The crossbow was easy to use, requiring minimal training and required little strength to operate. The description of the Crossbow which provides basic facts and information about the weapon is as follows:
- A crossbow had a wooden stock generally made from yew ash, hazel or elm and coated with glue or varnish
- The 'bow' was made of made of wood, iron or steel
- The bow had a span of two to three feet
- The crossbow string was made from hemp as it was the strongest and least elastic fibre available. The string was then soaked in glue as some protection against moisture
- The string was pulled back by using a lever or winding a crank on a ratchet - a windlass crossbow
- By this mechanical method of 'drawing' the string far more tension could be gained than be muscle power alone. The crossbow was therefore an ideal weapon for a young boy, an old man or a sick soldier!
- The crossbow bolt or quarrel was laid in a groove on the top of the stock and the trigger pulled
- There were two or three notches to rest the thumb which could then be lined up with the bolt forming the crossbow sight
- An untrained soldier could operate a crossbow
- The Crossbow could be carried ready loaded with a bolt (unlike a Short or Longbow)
- A crossbowman could kill a Knight in full armour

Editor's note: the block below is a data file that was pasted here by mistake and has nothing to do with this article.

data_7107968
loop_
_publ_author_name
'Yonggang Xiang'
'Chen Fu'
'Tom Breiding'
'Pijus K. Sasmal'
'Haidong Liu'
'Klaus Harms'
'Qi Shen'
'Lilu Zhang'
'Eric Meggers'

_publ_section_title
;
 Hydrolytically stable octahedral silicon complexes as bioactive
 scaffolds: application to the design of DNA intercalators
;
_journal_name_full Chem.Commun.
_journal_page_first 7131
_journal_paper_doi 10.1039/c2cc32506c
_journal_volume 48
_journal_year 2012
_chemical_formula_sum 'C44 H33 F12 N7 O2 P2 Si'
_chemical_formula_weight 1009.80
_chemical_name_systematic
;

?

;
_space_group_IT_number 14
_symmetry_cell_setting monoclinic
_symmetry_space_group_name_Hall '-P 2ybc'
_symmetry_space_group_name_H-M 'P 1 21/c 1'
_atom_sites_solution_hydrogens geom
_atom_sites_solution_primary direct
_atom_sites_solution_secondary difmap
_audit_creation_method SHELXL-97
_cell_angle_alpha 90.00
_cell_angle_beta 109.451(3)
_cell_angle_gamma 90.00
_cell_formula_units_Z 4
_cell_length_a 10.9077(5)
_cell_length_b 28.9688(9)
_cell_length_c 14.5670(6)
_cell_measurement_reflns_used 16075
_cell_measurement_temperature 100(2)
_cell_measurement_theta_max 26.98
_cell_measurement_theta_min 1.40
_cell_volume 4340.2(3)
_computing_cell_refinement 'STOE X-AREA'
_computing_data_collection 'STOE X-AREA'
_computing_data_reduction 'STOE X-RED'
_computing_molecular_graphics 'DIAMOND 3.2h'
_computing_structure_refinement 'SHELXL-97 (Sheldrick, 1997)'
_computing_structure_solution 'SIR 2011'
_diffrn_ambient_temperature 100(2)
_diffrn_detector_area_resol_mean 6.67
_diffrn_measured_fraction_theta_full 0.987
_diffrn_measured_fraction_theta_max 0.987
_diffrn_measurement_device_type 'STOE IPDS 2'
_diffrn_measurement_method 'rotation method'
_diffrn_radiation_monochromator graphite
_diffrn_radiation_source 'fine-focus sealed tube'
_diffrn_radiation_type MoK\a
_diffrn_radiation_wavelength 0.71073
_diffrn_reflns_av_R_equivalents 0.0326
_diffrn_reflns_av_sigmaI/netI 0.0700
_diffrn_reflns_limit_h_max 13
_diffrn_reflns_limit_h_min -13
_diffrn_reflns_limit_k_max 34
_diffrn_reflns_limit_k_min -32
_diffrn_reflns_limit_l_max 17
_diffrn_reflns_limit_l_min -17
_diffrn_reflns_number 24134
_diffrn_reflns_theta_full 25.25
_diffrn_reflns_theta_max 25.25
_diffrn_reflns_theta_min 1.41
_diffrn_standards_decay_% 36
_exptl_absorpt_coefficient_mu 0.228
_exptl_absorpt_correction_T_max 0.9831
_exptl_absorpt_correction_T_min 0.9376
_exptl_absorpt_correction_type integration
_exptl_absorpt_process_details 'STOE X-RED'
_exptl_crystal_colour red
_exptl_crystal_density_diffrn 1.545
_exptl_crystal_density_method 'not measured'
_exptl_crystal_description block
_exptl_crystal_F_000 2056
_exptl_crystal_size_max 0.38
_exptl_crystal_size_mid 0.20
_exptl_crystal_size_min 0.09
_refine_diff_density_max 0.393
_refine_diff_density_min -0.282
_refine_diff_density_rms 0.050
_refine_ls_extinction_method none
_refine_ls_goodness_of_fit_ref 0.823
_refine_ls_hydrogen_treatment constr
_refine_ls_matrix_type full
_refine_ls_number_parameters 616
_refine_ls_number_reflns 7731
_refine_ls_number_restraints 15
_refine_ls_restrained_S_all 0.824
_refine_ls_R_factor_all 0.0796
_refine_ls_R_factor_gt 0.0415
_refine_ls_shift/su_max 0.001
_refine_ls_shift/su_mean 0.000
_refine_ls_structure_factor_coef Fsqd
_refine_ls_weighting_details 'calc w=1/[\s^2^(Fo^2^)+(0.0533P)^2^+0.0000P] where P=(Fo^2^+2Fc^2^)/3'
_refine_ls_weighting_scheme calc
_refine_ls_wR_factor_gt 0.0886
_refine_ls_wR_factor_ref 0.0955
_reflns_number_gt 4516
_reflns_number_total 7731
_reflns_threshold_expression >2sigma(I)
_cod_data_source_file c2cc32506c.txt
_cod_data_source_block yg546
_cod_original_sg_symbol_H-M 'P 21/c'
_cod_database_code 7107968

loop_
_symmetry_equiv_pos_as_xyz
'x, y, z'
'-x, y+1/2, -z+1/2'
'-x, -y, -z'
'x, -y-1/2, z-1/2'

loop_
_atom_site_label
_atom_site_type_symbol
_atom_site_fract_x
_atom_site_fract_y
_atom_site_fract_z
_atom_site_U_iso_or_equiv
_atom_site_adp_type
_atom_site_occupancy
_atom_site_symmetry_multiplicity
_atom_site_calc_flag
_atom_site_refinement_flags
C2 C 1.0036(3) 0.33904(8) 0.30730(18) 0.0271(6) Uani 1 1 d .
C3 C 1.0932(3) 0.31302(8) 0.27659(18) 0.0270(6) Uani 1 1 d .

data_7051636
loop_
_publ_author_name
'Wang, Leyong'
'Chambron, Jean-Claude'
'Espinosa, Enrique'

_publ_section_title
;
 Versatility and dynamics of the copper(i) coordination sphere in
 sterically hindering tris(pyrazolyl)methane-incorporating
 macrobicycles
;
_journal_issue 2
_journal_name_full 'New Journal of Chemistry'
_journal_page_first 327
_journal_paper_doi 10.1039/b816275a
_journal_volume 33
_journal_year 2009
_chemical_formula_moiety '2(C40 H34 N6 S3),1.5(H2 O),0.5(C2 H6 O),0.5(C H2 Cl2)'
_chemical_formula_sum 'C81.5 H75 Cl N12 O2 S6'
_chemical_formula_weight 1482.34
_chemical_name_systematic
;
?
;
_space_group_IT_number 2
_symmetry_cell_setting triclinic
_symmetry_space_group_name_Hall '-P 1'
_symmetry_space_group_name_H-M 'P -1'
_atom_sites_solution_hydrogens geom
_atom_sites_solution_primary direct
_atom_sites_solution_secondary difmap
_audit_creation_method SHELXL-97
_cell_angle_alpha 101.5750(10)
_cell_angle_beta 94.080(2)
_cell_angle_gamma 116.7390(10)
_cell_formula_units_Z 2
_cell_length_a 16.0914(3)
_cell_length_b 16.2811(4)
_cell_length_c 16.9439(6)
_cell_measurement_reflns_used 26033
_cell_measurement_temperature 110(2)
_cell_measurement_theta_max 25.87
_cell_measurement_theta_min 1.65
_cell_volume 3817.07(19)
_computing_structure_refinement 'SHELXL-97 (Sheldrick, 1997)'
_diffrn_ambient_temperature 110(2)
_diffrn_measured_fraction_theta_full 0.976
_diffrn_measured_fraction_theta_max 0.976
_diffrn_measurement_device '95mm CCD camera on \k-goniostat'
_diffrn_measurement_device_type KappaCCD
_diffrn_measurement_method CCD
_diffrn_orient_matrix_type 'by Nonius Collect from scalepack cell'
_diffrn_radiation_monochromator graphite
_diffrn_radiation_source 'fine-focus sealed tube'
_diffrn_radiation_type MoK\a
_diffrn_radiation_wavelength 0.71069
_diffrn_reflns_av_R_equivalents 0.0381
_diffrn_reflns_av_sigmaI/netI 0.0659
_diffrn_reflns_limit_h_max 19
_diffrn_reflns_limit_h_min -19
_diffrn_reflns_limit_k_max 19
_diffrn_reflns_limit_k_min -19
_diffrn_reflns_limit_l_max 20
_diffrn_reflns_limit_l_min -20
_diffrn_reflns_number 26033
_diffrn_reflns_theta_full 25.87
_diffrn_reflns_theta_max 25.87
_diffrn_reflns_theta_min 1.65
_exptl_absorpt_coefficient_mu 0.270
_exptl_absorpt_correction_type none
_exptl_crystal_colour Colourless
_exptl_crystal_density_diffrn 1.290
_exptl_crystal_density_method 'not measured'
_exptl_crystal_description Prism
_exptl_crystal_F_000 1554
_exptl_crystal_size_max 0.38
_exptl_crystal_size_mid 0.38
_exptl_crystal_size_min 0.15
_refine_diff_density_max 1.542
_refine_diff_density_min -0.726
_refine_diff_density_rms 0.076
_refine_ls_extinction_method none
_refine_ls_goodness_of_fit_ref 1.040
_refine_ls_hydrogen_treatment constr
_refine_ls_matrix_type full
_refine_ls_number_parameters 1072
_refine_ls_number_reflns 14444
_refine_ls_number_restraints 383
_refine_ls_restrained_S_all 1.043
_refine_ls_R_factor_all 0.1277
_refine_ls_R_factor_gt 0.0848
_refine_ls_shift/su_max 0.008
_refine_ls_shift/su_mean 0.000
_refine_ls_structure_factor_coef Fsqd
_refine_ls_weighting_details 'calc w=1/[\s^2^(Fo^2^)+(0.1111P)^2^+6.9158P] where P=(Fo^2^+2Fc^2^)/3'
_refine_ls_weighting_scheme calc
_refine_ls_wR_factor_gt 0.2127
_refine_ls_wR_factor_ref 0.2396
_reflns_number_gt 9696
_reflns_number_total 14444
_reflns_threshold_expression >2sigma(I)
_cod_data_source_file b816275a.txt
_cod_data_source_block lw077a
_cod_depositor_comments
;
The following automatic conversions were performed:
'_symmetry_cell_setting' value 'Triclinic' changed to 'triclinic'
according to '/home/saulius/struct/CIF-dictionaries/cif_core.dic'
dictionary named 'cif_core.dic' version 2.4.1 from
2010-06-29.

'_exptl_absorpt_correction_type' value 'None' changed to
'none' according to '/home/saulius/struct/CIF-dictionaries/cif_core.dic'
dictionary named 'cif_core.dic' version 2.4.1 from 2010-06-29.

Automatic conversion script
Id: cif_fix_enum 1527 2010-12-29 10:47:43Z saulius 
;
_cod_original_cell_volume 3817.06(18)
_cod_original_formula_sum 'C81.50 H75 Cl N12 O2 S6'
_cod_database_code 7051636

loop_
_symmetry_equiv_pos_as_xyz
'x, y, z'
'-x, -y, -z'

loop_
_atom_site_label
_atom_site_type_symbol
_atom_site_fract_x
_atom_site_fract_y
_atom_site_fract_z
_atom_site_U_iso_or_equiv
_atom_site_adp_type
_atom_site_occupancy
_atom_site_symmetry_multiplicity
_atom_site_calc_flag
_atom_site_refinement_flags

- Crossbows were easier to aim than short bows or longbows
- Crossbowmen required less upper body strength to operate the weapon
- Medieval crossbow men were little more than peasants. They wore ordinary clothes which were reinforced with leather patches, strips of metal or quilted cloth.
- The main disadvantages of the crossbow were the expense and time to manufacture and the slow firing rate.
- From the crossbowman's point of view its main disadvantage was his vulnerability whilst reloading the crossbow. He needed protection and a tall shields called a
Pavise was developed for this purpose
- The weapon was particularly effective against opponents wearing plate armor
- Type or group of weapons - Ranged Weapon which caused a projectile to leave the soldier and strike a target
A maker of bows, arrows, and other archery goods was called an Artillator.
The Crossbow versus the Longbow
The Crossbow was supplanted by the longbow. The crossbow range was 350 – 400 yards but could only be shot at a rate of 2 bolts per minute. The crossbow was easy to use, requiring minimal training and required little strength to operate. But it shot too few bolts! The longbow launched arrows faster than any previous bows. A skilled longbowman could release between 10 - 12 arrows per minute - but required considerable training.